MODERNIZING WATER NETWORKS WITH MEASUREMENTS
Waste water management networks have been evolving with time, to have more measurement points to monitor and control better.
Wastewater from households and industrial operations is carried through a sewerage system to the treatment plant. In large sewer systems, the water levels are monitored at key points in the network. Level measurement in the sewer allows an accurate assessment of the degree of utilization of the conduit system.
The Middle East has already modern and well planned infrastructure when it comes to waste water networks. Since the towns and cities are relatively young, the past experiences around the world have been used to develop a modern day infrastructure. Countries in the GCC have developed extensive networks and management systems which are branching out efficiently as the population increases.
The existing networks were developed with several measurement points involving flow, level, pressure and analysers. The level in these sewer networks provides information on the amounts of flow these networks are loaded with. Under ideal conditions, information about the levels give enough data to the operators to make decisions in planning pump and valve controls, and thus to avert an unconformable situation like a flood.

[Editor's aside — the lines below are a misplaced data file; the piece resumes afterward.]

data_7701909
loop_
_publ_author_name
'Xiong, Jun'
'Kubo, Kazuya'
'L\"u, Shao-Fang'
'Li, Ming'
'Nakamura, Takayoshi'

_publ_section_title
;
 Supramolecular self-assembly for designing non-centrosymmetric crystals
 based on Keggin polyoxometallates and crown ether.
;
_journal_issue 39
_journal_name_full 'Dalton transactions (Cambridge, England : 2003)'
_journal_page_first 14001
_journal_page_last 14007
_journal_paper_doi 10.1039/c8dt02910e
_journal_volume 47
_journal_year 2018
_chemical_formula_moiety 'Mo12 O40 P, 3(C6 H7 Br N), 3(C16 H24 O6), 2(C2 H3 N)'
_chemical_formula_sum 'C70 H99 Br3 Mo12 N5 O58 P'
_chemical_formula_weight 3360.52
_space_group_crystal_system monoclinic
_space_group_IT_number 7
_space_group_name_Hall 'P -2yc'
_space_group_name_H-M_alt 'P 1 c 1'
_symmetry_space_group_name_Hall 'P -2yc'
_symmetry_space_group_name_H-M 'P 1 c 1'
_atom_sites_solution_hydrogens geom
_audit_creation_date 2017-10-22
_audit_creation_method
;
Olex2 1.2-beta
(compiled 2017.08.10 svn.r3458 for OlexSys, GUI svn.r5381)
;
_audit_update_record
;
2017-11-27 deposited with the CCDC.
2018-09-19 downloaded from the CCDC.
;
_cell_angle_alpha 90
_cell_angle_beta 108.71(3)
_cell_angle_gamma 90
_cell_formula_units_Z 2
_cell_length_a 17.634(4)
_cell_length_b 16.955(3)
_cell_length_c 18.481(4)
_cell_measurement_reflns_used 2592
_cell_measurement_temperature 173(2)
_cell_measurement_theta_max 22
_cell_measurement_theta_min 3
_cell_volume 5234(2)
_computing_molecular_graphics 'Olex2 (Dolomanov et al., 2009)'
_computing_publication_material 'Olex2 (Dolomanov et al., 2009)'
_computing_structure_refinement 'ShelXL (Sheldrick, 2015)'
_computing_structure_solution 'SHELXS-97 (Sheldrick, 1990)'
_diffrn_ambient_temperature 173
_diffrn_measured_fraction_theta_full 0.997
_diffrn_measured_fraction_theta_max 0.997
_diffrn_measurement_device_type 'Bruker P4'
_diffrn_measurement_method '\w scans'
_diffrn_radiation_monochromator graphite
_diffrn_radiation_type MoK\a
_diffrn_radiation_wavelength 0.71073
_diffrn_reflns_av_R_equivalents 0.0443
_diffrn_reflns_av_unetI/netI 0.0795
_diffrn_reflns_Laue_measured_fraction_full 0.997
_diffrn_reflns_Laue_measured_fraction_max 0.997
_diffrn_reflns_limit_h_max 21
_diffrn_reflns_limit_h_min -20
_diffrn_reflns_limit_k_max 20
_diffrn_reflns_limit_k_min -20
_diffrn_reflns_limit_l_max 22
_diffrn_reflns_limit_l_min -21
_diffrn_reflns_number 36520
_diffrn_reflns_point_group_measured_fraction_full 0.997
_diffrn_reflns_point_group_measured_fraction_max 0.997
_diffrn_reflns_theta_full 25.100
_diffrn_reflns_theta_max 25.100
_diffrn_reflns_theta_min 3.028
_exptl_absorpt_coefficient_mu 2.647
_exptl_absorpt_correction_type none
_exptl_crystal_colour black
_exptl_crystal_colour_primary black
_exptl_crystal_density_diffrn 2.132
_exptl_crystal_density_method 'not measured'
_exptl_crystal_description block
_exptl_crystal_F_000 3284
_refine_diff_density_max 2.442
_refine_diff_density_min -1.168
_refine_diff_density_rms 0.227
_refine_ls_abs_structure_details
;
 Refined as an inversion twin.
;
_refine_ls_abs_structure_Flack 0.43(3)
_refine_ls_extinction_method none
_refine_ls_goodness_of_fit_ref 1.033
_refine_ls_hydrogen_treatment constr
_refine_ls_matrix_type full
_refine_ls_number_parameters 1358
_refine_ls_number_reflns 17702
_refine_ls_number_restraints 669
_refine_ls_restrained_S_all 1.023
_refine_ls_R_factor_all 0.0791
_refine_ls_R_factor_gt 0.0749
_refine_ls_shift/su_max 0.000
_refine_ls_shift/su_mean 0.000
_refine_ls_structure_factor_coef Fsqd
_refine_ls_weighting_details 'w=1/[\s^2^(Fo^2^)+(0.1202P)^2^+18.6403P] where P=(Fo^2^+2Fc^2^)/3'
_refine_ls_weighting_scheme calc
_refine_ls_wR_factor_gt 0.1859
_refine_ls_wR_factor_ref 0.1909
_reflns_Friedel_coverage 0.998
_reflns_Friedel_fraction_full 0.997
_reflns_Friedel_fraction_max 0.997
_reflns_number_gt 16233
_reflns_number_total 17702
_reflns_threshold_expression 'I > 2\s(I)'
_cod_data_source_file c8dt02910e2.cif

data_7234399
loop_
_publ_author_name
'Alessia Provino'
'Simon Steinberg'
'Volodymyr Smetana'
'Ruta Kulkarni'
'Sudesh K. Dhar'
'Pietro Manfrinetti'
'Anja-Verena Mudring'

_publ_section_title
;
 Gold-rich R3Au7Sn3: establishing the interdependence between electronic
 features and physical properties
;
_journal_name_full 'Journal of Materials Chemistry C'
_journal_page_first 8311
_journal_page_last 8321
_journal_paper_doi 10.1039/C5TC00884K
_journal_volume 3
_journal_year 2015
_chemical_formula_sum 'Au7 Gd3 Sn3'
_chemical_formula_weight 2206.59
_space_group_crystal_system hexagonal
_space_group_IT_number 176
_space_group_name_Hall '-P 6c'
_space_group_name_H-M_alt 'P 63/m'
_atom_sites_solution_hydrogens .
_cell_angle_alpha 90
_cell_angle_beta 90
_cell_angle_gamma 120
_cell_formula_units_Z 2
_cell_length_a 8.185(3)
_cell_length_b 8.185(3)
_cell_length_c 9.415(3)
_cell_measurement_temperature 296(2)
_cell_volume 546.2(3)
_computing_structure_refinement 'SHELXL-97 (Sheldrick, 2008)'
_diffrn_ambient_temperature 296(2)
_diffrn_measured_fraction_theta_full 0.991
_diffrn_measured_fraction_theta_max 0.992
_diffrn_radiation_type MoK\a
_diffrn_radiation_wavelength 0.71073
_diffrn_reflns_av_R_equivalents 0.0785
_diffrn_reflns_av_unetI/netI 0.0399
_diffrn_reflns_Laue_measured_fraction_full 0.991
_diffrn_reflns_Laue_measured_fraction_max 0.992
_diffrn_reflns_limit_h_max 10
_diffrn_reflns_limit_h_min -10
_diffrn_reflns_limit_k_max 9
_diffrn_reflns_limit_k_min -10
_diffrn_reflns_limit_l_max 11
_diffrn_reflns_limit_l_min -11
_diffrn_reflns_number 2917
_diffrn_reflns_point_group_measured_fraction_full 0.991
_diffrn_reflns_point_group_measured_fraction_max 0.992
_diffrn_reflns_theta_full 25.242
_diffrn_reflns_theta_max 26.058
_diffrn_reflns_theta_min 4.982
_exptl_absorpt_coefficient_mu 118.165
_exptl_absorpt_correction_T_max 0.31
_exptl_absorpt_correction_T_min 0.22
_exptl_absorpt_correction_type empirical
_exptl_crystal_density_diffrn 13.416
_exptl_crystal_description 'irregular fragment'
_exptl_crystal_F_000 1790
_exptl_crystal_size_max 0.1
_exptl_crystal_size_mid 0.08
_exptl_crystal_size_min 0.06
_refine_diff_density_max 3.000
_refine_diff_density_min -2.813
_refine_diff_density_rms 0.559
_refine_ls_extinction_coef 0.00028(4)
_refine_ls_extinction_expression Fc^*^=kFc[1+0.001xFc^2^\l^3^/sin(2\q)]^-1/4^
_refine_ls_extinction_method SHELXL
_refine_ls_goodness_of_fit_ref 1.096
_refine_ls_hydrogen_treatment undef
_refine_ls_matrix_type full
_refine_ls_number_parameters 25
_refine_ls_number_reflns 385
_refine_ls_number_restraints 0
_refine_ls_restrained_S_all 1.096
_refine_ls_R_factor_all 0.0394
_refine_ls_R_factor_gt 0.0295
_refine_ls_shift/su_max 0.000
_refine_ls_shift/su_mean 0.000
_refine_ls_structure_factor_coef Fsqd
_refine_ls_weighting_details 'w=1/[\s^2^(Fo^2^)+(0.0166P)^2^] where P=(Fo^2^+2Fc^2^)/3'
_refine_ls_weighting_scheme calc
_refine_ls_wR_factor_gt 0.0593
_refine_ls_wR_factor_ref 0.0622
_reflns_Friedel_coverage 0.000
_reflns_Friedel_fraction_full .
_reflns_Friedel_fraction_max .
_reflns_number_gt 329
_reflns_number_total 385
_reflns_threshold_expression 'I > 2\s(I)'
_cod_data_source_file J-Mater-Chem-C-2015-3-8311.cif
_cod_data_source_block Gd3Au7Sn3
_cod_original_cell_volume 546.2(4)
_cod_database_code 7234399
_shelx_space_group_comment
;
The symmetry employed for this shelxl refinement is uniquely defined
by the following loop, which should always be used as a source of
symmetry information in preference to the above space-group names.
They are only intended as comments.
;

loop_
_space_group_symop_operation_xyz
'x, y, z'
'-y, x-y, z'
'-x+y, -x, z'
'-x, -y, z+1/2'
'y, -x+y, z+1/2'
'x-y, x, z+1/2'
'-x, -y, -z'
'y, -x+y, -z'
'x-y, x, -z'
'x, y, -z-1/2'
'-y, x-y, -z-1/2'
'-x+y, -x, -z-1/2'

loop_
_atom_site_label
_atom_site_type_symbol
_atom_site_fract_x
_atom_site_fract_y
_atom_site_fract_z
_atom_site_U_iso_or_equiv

At Abu Dhabi Sewerage Services Company (ADSSC), the existing networks were monitored using hydrostatic sensors. These devices have done a great job, but the inherent limitations poses issues for which they have to be replaced. Further due to the lack of modern diagnostic information, no pre-emptive maintenance could be planned.
The seals within the hydrostatic level transmitter were also prone to damage due to H2S content. With the operations and maintenance being managed by Aqualia MACE, they decided to upgrade the older hydrostatic level transmitters with the latest non-contact radar. Standard non-contact measurement had a limitation here due to the internals within the tank.